Category Archives: viewpoint

Keeping Your Printer Up & Running

Tips For The Large Format Printer User

Allow me to paint you a picture; I had allocated a day in my diary to make some prints on my superb Canon iPF6300 (although this post will be of relevance to any large format printer user). I had a few print orders and also needed to make six A1 sized prints to enter into the Taylor Wessing Portrait Award.

A montage on the Canon iPF6300 large format printer. Replacing inks and nozzle check calibration print after installing new print heads. Photo: ©Edmond Terakopian

A montage on the Canon iPF6300 large format printer. Replacing inks and nozzle check calibration print after installing new print heads. Photo: ©Edmond Terakopian

On the day set aside for making the prints, I switched on the printer and started collating the images on my Mac, ready to print. Well, after having not made a print for a few months, the machine sprang into action, going through it’s warming up procedures, agitating inks, moving print heads and so on. Alas I was at the end of this robotic dance, I was greeted with the error code informing the print heads need to be replaced. Now this is a costly process, but even more annoying is the fact that I don’t keep spares. I have lots of paper and ink at all times, just not spare print heads and often as also needed, the maintenance cartridge. Panic and annoyance set in as there was a deadline looming and I had other projects on the go.

Off to Google to search for the cheapest place I can source print heads and as crucially, a place that can deliver them the next day. My search concluded with a company I hadn’t used before; they were great on price, had stock and crucially promised next day delivery. The company was the iPF Store.

I decided to make a call to double check the stock and delivery situation and was put through to an extremely helpful and knowledgeable chap called Andy. The two print heads and maintenance cartridge I needed were indeed in stock and would definitely be delivered the next day. A sigh of relief! I carried on chatting about the print head issue as it felt to me that they had seized up prematurely. Andy informed me that indeed it is a problem for the low volume print maker. These printers are designed to work at the print houses and studios were they are in use daily. In my case, the inactivity had been the issue and caused the print heads to have a shorter life span. Being outside of the Canon one year warranty on them, they had to be changed.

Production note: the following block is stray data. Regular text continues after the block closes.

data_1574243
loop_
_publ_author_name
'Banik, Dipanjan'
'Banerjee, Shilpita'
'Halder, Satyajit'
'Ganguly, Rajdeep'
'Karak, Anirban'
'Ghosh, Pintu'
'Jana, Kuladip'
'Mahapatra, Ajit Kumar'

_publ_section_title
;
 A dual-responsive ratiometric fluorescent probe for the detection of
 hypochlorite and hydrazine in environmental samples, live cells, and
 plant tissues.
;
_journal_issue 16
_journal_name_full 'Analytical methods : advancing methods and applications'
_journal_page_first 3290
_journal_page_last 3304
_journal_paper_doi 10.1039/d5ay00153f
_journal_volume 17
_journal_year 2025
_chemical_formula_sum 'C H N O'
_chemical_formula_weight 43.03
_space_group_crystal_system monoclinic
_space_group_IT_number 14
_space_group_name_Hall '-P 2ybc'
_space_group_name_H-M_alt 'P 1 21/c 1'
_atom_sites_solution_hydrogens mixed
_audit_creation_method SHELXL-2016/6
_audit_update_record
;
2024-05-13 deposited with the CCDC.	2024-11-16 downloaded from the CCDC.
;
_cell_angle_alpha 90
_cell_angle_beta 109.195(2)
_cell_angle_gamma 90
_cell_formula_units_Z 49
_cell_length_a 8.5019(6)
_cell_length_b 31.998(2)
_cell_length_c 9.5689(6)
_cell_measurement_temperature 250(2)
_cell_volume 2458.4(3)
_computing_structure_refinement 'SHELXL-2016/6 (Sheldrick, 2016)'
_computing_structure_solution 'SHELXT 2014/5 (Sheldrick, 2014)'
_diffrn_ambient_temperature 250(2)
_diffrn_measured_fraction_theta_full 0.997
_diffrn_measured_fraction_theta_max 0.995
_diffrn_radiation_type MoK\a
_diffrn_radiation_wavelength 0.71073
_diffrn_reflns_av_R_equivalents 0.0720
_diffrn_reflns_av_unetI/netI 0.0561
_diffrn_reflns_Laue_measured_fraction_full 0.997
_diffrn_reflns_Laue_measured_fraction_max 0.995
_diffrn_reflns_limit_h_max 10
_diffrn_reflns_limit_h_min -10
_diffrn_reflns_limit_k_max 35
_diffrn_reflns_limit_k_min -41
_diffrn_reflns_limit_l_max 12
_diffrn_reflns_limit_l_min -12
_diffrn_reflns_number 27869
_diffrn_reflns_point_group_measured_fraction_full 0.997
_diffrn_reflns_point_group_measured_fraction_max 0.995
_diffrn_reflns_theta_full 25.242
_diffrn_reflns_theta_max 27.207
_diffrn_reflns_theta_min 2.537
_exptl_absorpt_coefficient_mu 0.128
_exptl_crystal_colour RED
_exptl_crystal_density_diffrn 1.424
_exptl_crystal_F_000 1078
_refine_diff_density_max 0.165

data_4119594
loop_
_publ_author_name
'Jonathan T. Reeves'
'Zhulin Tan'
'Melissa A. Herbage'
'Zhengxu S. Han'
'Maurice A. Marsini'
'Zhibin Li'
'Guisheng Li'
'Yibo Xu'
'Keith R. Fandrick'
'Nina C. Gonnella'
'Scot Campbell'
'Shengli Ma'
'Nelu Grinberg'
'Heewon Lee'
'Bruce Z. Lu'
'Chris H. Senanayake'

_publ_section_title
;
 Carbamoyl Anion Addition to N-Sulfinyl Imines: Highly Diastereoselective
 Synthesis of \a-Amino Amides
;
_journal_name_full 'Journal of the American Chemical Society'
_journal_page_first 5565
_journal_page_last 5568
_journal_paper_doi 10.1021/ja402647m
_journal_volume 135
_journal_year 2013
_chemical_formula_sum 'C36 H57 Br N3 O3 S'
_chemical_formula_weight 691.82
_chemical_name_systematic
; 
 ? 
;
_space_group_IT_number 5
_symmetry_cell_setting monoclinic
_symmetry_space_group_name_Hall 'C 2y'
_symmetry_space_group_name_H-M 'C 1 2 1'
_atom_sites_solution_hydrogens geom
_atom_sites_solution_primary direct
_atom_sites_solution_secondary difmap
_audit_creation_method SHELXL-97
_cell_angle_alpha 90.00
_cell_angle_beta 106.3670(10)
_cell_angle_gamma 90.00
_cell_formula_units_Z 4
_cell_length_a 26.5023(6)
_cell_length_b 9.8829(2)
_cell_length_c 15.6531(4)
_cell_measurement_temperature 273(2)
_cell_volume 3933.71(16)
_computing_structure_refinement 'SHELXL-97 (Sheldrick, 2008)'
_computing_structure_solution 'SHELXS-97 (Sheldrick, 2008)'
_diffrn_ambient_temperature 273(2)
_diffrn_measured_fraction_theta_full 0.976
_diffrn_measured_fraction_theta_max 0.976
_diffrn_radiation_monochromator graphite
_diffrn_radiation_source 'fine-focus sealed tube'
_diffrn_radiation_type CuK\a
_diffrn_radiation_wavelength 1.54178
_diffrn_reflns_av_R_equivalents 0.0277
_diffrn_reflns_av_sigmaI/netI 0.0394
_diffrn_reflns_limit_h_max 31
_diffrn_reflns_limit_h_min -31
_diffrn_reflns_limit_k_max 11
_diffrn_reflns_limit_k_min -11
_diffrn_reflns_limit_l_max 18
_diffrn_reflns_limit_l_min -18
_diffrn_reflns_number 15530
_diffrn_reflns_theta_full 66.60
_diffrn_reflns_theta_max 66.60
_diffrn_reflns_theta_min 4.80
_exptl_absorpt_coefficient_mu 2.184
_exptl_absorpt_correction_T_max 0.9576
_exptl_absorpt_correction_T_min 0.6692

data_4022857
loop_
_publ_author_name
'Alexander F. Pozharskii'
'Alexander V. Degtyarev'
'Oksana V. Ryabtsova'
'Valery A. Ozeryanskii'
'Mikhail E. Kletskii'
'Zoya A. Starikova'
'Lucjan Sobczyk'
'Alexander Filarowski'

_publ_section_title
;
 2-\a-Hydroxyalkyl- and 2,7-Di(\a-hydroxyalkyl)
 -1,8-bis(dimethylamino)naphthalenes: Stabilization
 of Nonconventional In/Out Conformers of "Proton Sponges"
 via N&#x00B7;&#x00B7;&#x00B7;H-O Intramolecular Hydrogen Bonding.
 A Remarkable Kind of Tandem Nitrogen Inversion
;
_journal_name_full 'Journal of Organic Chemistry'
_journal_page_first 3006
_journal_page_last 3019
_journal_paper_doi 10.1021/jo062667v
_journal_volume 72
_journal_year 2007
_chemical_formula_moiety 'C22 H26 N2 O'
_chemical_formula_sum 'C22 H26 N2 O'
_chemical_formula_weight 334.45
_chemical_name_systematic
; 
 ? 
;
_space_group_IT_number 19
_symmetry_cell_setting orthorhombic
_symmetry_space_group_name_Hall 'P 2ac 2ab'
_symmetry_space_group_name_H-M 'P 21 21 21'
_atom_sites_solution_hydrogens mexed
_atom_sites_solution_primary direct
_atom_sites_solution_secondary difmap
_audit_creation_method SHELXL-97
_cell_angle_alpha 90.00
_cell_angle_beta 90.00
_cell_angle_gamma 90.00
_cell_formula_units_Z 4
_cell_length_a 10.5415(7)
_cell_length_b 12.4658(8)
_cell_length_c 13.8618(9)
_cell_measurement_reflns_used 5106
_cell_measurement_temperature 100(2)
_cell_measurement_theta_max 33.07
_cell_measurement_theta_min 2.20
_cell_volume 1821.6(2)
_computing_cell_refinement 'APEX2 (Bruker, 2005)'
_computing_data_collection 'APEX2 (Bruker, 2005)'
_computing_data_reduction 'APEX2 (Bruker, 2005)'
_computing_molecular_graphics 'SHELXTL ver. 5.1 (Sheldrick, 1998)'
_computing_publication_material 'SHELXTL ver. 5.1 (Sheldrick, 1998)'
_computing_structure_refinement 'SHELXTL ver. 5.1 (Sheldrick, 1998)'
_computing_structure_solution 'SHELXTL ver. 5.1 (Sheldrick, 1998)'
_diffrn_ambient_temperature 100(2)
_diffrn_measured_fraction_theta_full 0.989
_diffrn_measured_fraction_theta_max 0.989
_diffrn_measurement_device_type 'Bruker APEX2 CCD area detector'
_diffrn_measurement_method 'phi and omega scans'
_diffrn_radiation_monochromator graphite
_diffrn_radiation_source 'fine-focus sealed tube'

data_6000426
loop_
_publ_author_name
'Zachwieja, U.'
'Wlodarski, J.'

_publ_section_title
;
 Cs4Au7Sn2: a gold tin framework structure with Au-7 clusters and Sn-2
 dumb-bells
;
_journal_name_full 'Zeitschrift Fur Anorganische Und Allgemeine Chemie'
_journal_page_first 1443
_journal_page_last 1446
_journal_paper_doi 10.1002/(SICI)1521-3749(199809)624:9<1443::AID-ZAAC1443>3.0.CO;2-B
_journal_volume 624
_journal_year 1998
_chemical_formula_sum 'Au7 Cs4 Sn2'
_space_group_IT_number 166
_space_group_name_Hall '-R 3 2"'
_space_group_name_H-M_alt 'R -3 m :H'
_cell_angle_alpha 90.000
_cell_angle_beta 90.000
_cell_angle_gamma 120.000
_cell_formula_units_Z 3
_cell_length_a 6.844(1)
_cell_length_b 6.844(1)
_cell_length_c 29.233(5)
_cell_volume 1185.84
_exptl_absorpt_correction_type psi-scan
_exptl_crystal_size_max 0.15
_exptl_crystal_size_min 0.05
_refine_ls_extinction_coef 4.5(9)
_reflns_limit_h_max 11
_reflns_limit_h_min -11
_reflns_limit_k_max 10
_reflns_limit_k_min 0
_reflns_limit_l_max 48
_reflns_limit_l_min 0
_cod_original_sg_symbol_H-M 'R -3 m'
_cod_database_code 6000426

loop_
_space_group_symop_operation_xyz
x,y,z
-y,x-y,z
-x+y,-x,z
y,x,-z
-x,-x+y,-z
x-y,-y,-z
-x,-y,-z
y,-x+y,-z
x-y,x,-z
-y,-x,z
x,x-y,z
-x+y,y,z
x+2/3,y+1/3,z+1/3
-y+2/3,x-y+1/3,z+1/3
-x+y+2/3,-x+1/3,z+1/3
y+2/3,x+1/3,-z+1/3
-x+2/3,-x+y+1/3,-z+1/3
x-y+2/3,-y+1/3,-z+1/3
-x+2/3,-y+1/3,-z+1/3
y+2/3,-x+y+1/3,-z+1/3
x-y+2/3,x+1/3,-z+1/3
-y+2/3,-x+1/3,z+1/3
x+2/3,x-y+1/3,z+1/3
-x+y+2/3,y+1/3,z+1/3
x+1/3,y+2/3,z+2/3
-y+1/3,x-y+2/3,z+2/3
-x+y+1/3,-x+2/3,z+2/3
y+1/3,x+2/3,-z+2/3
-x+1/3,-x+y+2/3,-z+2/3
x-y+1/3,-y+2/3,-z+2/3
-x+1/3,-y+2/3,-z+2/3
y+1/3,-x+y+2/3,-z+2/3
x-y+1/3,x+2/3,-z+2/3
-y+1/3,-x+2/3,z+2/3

My chat with Andy resulted in a list of other tips, so what better than to share them?!

Andy From The iPF Store, Top Five Tips

1)    Always leave the printer turned on – It monitors the heads, does a very low level clean when needed to keep the nozzles wet to stop them drying out. Dry and blocked nozzles require additional power cleanses (uses more ink). In more extreme cases when the block cannot be cleaned, the heads fail completely so new ones are required.

2)    Achieve the highest possible graduations by working in 16bit RGB and print using the Adobe Photoshop Plugin.

3)    Have a colour calibrated workflow, calibrating your screen and make custom print profiles for papers that don’t have them for your printer. Keeps your printer in constant colour control.

4)    Use the Canon Media Config Tool to add your own custom medias to the standard Canon library, and ensure the best print quality.

5)    Allow a minimum of one hour for the ink to dry down before applying any finishing such as varnish or laminate.

I agree fully with the points raised, although I didn’t know of the first point, which is what landed me in this predicament!